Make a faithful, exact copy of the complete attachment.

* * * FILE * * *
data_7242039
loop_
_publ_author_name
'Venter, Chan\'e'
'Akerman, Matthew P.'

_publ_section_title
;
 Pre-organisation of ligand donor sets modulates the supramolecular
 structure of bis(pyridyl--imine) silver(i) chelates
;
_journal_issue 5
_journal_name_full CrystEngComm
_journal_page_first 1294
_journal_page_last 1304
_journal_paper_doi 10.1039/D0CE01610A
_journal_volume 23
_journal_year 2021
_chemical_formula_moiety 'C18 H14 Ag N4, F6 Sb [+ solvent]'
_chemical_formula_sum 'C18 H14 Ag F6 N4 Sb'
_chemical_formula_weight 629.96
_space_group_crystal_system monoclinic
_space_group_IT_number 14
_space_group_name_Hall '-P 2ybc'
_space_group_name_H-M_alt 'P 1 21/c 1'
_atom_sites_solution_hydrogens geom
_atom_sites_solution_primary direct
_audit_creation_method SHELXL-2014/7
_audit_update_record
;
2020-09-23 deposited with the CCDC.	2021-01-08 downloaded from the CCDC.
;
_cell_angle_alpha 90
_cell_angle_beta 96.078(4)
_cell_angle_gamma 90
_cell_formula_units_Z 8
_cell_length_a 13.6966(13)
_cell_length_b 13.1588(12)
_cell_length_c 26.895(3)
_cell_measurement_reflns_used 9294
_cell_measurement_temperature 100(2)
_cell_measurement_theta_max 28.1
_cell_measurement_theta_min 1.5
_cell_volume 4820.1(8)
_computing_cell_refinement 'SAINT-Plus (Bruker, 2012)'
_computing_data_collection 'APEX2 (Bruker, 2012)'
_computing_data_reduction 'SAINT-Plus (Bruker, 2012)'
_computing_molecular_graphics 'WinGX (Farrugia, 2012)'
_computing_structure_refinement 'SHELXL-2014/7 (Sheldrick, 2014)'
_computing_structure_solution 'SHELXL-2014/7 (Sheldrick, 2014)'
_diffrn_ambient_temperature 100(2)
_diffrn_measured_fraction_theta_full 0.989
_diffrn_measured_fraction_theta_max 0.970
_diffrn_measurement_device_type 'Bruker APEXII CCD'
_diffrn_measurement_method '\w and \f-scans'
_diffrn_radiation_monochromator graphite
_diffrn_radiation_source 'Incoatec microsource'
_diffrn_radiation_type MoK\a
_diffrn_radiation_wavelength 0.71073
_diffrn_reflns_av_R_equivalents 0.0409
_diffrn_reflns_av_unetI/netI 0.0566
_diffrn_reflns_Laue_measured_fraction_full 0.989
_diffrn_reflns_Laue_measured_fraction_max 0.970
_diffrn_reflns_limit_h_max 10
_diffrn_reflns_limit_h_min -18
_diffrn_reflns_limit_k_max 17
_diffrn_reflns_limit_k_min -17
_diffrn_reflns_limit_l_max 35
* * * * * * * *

data_7242039
loop_
_publ_author_name
'Venter, Chan\'e'
'Akerman, Matthew P.'

_publ_section_title
;
 Pre-organisation of ligand donor sets modulates the supramolecular
 structure of bis(pyridyl--imine) silver(i) chelates
;
_journal_issue 5
_journal_name_full CrystEngComm
_journal_page_first 1294
_journal_page_last 1304
_journal_paper_doi 10.1039/D0CE01610A
_journal_volume 23
_journal_year 2021
_chemical_formula_moiety 'C18 H14 Ag N4, F6 Sb [+ solvent]'
_chemical_formula_sum 'C18 H14 Ag F6 N4 Sb'
_chemical_formula_weight 629.96
_space_group_crystal_system monoclinic
_space_group_IT_number 14
_space_group_name_Hall '-P 2ybc'
_space_group_name_H-M_alt 'P 1 21/c 1'
_atom_sites_solution_hydrogens geom
_atom_sites_solution_primary direct
_audit_creation_method SHELXL-2014/7
_audit_update_record
;
2020-09-23 deposited with the CCDC.	2021-01-08 downloaded from the CCDC.
;
_cell_angle_alpha 90
_cell_angle_beta 96.078(4)
_cell_angle_gamma 90
_cell_formula_units_Z 8
_cell_length_a 13.6966(13)
_cell_length_b 13.1588(12)
_cell_length_c 26.895(3)
_cell_measurement_reflns_used 9294
_cell_measurement_temperature 100(2)
_cell_measurement_theta_max 28.1
_cell_measurement_theta_min 1.5
_cell_volume 4820.1(8)
_computing_cell_refinement 'SAINT-Plus (Bruker, 2012)'
_computing_data_collection 'APEX2 (Bruker, 2012)'
_computing_data_reduction 'SAINT-Plus (Bruker, 2012)'
_computing_molecular_graphics 'WinGX (Farrugia, 2012)'
_computing_structure_refinement 'SHELXL-2014/7 (Sheldrick, 2014)'
_computing_structure_solution 'SHELXL-2014/7 (Sheldrick, 2014)'
_diffrn_ambient_temperature 100(2)
_diffrn_measured_fraction_theta_full 0.989
_diffrn_measured_fraction_theta_max 0.970
_diffrn_measurement_device_type 'Bruker APEXII CCD'
_diffrn_measurement_method '\w and \f-scans'
_diffrn_radiation_monochromator graphite
_diffrn_radiation_source 'Incoatec microsource'
_diffrn_radiation_type MoK\a
_diffrn_radiation_wavelength 0.71073
_diffrn_reflns_av_R_equivalents 0.0409
_diffrn_reflns_av_unetI/netI 0.0566
_diffrn_reflns_Laue_measured_fraction_full 0.989
_diffrn_reflns_Laue_measured_fraction_max 0.970
_diffrn_reflns_limit_h_max 10
_diffrn_reflns_limit_h_min -18
_diffrn_reflns_limit_k_max 17
_diffrn_reflns_limit_k_min -17
_diffrn_reflns_limit_l_max 35